Most of us cut the first of our primary or baby teeth at six months of age and the rest of the set during the next two or three years. Those twenty teeth are replaced gradually from about the age of six by our permanent teeth.
These, thirty-two in number, are divide into eight incisors, the chisel-shaped teeth at the front of the mouth, which are designed for cutting; four canines, the longest teeth, made for tearing food apart; eight premolars, or bicuspids, which have a grinding action; and twelve molars, the back teeth, which are also grinders. The molars include the wisdom teeth the last to appear – if they do so. Some people never get them.
All teeth have the same basic structure. At the heart of each tooth is pulplike matter containing blood vessels and nerves. This is enclosed in a hard substance known as dentine. The tooth is locked into the gum by its rots, which fit into sockets in the jawbone and are covered by cementum, a bony an sensitive material. Tying the cementum to the gums and the jaw is the periodontal ligament, which has an important additional function or absorbing shock as our teeth bang and grind together when we chew.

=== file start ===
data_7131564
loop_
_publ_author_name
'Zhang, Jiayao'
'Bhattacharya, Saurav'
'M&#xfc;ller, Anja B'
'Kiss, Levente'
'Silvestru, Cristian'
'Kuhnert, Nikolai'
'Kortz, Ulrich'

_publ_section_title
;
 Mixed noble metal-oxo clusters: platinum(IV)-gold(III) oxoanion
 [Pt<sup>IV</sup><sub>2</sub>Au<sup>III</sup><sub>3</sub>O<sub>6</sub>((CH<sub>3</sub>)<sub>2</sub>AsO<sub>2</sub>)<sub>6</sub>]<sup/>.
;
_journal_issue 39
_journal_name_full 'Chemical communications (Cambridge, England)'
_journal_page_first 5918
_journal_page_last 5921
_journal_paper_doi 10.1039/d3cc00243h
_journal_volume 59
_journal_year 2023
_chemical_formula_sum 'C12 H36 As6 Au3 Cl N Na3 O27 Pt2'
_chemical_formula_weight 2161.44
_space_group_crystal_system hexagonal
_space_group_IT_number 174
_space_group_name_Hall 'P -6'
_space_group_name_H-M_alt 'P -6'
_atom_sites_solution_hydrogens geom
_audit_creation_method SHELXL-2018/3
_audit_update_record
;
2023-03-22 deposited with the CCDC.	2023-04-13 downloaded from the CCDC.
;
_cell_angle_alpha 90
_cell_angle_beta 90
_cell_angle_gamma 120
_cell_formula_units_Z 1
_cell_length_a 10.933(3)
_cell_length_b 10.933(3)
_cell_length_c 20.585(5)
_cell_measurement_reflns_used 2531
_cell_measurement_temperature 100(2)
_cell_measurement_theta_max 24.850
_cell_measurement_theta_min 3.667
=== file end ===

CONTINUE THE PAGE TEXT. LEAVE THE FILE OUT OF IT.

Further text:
Enamel, the hardest substance in the body, covers the exposed areas of our teeth. But, for all its durability, it isn’t designed for sugar-rich diets. Residues of these foods ferment as they break down, producing an acid that slowly erodes the enamel. Healthy teeth are an invaluable asset, affecting not only our enjoyment of food but our appearance and self-confidence.